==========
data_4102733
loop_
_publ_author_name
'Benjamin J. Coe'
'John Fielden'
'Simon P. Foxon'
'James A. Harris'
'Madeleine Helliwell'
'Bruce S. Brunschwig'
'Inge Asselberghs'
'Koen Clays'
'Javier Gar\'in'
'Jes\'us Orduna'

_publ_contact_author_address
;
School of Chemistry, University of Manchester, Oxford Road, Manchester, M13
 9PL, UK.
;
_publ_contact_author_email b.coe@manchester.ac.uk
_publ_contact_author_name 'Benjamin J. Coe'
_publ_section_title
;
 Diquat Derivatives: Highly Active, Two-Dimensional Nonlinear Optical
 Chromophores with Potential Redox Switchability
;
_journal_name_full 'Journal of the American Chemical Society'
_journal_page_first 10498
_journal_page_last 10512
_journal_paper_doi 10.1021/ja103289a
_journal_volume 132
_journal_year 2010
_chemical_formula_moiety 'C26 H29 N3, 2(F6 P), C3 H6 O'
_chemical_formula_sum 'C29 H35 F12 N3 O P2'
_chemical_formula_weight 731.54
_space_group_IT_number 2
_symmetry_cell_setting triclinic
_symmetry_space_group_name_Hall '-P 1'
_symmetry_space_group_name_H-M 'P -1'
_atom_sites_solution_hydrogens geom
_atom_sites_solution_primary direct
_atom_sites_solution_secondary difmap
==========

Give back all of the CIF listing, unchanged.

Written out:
data_4102733
loop_
_publ_author_name
'Benjamin J. Coe'
'John Fielden'
'Simon P. Foxon'
'James A. Harris'
'Madeleine Helliwell'
'Bruce S. Brunschwig'
'Inge Asselberghs'
'Koen Clays'
'Javier Gar\'in'
'Jes\'us Orduna'

_publ_contact_author_address
;
School of Chemistry, University of Manchester, Oxford Road, Manchester, M13
 9PL, UK.
;
_publ_contact_author_email b.coe@manchester.ac.uk
_publ_contact_author_name 'Benjamin J. Coe'
_publ_section_title
;
 Diquat Derivatives: Highly Active, Two-Dimensional Nonlinear Optical
 Chromophores with Potential Redox Switchability
;
_journal_name_full 'Journal of the American Chemical Society'
_journal_page_first 10498
_journal_page_last 10512
_journal_paper_doi 10.1021/ja103289a
_journal_volume 132
_journal_year 2010
_chemical_formula_moiety 'C26 H29 N3, 2(F6 P), C3 H6 O'
_chemical_formula_sum 'C29 H35 F12 N3 O P2'
_chemical_formula_weight 731.54
_space_group_IT_number 2
_symmetry_cell_setting triclinic
_symmetry_space_group_name_Hall '-P 1'
_symmetry_space_group_name_H-M 'P -1'
_atom_sites_solution_hydrogens geom
_atom_sites_solution_primary direct
_atom_sites_solution_secondary difmap